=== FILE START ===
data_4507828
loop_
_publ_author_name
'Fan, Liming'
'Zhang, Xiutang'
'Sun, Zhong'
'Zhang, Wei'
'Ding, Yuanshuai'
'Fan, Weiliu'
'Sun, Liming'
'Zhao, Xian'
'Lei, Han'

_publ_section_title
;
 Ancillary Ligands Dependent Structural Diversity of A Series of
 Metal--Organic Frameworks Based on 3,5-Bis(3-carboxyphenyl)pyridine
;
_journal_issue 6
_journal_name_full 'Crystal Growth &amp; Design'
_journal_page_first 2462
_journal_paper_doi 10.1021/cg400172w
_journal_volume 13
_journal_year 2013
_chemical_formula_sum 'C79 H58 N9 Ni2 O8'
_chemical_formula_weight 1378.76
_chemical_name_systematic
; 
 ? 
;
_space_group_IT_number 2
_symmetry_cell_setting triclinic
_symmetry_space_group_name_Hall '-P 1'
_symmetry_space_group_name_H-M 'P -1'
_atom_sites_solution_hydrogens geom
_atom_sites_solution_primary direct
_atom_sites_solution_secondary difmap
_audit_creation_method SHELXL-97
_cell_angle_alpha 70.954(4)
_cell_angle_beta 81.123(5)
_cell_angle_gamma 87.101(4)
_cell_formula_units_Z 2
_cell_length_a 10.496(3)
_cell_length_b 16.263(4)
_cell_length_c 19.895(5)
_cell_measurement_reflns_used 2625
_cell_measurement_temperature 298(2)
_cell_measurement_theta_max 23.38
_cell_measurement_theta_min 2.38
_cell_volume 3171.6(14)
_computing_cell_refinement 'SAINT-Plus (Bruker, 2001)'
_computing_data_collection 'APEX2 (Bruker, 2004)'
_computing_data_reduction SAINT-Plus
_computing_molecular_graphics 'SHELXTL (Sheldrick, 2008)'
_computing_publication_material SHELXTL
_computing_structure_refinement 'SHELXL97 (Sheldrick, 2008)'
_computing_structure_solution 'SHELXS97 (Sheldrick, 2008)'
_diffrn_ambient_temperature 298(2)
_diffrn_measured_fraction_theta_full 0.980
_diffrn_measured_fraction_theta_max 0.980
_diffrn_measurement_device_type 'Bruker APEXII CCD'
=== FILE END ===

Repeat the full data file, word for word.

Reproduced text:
data_4507828
loop_
_publ_author_name
'Fan, Liming'
'Zhang, Xiutang'
'Sun, Zhong'
'Zhang, Wei'
'Ding, Yuanshuai'
'Fan, Weiliu'
'Sun, Liming'
'Zhao, Xian'
'Lei, Han'

_publ_section_title
;
 Ancillary Ligands Dependent Structural Diversity of A Series of
 Metal--Organic Frameworks Based on 3,5-Bis(3-carboxyphenyl)pyridine
;
_journal_issue 6
_journal_name_full 'Crystal Growth &amp; Design'
_journal_page_first 2462
_journal_paper_doi 10.1021/cg400172w
_journal_volume 13
_journal_year 2013
_chemical_formula_sum 'C79 H58 N9 Ni2 O8'
_chemical_formula_weight 1378.76
_chemical_name_systematic
; 
 ? 
;
_space_group_IT_number 2
_symmetry_cell_setting triclinic
_symmetry_space_group_name_Hall '-P 1'
_symmetry_space_group_name_H-M 'P -1'
_atom_sites_solution_hydrogens geom
_atom_sites_solution_primary direct
_atom_sites_solution_secondary difmap
_audit_creation_method SHELXL-97
_cell_angle_alpha 70.954(4)
_cell_angle_beta 81.123(5)
_cell_angle_gamma 87.101(4)
_cell_formula_units_Z 2
_cell_length_a 10.496(3)
_cell_length_b 16.263(4)
_cell_length_c 19.895(5)
_cell_measurement_reflns_used 2625
_cell_measurement_temperature 298(2)
_cell_measurement_theta_max 23.38
_cell_measurement_theta_min 2.38
_cell_volume 3171.6(14)
_computing_cell_refinement 'SAINT-Plus (Bruker, 2001)'
_computing_data_collection 'APEX2 (Bruker, 2004)'
_computing_data_reduction SAINT-Plus
_computing_molecular_graphics 'SHELXTL (Sheldrick, 2008)'
_computing_publication_material SHELXTL
_computing_structure_refinement 'SHELXL97 (Sheldrick, 2008)'
_computing_structure_solution 'SHELXS97 (Sheldrick, 2008)'
_diffrn_ambient_temperature 298(2)
_diffrn_measured_fraction_theta_full 0.980
_diffrn_measured_fraction_theta_max 0.980
_diffrn_measurement_device_type 'Bruker APEXII CCD'